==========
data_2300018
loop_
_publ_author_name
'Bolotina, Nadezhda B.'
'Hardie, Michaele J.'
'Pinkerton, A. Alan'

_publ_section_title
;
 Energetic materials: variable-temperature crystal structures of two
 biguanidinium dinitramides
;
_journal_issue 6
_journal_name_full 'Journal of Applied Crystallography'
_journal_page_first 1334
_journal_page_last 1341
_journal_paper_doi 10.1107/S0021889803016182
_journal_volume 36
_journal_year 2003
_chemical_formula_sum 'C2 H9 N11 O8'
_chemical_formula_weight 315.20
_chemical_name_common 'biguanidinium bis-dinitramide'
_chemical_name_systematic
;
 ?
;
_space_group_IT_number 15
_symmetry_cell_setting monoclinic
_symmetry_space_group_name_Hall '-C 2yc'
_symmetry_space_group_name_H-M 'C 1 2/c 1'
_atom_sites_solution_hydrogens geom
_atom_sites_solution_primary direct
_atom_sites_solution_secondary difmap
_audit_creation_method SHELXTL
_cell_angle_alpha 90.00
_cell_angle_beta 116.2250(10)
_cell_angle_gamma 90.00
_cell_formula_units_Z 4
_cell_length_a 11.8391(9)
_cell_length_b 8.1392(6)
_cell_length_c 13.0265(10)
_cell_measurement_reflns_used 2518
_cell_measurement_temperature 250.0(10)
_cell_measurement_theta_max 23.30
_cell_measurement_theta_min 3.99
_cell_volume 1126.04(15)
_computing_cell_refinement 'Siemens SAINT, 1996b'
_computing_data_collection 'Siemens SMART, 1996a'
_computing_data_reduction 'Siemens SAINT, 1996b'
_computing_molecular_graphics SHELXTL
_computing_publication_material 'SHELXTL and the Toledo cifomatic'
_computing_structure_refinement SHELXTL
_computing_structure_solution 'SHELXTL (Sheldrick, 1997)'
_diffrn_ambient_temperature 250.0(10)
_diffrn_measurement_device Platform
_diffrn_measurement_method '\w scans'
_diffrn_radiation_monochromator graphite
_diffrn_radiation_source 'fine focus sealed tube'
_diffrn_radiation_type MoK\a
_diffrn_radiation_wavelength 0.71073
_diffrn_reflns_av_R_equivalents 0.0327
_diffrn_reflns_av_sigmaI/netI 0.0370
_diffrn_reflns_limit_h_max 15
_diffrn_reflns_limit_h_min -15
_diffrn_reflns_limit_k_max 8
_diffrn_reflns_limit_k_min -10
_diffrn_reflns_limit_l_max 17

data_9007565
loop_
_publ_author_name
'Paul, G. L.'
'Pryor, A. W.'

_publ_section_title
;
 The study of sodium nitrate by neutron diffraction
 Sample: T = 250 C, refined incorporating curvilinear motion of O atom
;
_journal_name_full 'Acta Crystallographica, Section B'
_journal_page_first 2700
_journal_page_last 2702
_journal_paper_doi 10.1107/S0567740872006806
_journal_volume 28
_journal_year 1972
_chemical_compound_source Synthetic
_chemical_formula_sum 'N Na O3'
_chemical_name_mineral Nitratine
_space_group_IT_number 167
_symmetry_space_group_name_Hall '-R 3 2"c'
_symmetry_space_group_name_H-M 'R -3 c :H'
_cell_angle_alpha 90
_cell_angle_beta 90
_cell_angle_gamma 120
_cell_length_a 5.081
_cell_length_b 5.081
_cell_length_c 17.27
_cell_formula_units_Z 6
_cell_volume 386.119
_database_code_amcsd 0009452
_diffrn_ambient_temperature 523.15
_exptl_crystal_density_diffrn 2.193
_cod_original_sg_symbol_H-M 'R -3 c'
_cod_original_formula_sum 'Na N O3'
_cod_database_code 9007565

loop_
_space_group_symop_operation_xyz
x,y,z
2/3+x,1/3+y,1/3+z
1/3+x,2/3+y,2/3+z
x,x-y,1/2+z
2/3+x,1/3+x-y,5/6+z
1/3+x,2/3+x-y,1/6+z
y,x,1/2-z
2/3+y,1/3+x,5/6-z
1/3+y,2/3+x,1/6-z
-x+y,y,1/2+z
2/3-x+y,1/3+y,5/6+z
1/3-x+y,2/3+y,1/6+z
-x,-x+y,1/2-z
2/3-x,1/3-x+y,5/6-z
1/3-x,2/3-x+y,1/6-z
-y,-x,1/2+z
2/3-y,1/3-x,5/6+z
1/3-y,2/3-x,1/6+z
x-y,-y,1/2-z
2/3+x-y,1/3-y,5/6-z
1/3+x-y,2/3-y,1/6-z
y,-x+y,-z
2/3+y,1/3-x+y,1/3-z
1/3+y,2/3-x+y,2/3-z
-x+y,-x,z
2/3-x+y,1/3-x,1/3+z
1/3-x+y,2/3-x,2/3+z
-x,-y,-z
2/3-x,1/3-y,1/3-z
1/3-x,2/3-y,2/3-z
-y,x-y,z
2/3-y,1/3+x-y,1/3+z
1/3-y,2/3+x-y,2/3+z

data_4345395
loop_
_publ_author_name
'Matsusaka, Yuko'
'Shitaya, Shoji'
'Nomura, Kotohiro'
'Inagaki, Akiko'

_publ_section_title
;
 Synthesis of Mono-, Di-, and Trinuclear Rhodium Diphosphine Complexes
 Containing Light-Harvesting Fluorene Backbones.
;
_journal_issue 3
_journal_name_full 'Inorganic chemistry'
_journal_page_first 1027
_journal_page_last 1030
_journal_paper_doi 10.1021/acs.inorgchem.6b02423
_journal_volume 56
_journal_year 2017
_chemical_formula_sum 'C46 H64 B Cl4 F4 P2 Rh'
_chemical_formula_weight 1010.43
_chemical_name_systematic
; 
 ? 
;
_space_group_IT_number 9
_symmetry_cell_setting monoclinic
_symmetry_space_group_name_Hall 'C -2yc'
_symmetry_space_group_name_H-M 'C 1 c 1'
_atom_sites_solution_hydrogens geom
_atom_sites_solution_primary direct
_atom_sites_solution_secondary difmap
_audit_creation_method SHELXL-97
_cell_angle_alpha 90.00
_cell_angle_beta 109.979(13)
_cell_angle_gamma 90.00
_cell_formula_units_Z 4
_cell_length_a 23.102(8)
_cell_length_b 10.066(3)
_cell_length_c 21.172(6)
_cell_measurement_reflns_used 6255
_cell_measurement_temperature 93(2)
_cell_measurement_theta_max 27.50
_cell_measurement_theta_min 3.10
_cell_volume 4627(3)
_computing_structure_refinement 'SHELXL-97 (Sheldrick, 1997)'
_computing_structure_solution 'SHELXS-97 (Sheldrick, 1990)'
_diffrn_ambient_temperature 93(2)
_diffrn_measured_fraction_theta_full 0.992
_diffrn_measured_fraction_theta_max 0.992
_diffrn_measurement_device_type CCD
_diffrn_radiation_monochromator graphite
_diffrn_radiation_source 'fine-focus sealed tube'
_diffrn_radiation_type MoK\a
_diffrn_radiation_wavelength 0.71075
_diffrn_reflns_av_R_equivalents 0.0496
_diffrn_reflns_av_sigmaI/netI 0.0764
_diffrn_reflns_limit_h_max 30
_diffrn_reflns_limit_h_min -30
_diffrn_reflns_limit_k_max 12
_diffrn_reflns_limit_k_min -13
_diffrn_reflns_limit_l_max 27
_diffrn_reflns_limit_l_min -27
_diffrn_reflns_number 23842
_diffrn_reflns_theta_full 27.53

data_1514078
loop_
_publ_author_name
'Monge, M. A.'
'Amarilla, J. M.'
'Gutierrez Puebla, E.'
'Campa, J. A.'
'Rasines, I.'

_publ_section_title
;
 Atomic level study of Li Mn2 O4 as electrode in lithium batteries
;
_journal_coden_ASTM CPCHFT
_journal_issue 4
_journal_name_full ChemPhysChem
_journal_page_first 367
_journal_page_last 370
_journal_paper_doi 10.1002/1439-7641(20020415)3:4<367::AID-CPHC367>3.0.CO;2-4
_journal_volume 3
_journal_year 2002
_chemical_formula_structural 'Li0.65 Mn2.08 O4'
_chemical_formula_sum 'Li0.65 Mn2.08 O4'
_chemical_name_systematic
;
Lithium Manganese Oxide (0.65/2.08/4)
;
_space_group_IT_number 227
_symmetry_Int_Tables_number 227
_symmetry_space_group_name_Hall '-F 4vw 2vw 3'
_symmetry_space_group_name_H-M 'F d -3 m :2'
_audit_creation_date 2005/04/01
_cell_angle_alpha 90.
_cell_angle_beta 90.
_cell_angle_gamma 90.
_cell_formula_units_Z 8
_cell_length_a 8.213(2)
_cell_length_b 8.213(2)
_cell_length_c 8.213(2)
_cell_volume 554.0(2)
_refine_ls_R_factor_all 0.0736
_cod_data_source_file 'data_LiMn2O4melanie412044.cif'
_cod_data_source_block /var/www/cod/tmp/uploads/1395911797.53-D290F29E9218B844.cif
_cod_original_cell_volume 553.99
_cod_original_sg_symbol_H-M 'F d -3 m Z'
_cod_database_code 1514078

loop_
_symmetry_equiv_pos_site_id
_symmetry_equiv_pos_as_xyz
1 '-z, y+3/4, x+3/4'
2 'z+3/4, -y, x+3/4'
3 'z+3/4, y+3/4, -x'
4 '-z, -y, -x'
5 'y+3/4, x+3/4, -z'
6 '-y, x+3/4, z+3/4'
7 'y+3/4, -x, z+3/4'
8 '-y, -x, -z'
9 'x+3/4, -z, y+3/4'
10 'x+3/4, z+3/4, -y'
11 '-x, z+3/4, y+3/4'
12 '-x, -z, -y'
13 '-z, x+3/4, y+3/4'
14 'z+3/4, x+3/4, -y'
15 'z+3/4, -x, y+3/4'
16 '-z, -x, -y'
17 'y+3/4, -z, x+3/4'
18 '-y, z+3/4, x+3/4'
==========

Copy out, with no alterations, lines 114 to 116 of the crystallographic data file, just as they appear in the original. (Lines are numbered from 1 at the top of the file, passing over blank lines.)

-x+y,y,1/2+z
2/3-x+y,1/3+y,5/6+z
1/3-x+y,2/3+y,1/6+z